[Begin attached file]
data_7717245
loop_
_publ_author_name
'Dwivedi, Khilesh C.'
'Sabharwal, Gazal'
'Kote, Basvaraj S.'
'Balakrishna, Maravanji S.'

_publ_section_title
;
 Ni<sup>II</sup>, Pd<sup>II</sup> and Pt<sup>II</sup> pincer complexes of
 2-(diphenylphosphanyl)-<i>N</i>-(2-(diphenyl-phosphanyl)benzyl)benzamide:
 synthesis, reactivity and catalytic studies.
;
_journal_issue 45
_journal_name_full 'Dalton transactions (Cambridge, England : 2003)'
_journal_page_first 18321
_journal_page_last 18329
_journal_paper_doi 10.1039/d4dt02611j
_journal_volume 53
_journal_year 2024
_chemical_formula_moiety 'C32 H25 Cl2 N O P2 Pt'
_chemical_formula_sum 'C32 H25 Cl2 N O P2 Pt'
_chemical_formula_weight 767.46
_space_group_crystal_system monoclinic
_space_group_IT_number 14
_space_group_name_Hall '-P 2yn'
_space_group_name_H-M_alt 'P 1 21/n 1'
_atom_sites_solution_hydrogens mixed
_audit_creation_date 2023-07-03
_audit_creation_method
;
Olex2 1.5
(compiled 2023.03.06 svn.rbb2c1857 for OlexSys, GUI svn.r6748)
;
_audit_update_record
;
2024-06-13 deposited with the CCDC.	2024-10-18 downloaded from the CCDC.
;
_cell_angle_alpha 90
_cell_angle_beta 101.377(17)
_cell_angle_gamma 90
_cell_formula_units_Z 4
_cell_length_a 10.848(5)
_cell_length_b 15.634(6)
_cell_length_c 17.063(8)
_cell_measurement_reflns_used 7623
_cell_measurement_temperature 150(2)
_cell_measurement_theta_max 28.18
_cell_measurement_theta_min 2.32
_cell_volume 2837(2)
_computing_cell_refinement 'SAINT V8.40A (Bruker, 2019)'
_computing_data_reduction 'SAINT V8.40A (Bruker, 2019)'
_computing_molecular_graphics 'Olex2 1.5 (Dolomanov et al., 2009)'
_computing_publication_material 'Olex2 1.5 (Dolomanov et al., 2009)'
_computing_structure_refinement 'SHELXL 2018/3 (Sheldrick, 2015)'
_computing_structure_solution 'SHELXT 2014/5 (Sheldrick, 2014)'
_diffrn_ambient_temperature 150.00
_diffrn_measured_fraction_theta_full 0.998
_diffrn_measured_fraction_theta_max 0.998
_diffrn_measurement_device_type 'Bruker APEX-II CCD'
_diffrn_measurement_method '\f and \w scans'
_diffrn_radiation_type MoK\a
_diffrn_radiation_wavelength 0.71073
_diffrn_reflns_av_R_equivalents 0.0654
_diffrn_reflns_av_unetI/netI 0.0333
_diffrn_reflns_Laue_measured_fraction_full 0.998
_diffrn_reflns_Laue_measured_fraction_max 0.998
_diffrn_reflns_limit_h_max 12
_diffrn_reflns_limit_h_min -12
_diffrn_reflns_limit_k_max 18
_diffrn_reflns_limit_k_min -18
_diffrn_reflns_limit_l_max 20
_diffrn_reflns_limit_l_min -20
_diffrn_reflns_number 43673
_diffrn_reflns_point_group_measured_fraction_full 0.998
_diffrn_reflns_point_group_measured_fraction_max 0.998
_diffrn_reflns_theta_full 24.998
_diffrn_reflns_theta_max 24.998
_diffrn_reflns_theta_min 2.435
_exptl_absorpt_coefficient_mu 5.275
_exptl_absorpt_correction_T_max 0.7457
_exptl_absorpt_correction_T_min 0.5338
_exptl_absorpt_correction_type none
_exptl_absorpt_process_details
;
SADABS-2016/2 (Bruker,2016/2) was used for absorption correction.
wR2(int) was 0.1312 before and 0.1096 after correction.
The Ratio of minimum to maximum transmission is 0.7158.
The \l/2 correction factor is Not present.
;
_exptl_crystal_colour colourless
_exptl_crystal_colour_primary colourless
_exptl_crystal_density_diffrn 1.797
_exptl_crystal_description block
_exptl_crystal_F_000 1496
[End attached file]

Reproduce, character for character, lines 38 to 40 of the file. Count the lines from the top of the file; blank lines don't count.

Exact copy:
;
_cell_angle_alpha 90
_cell_angle_beta 101.377(17)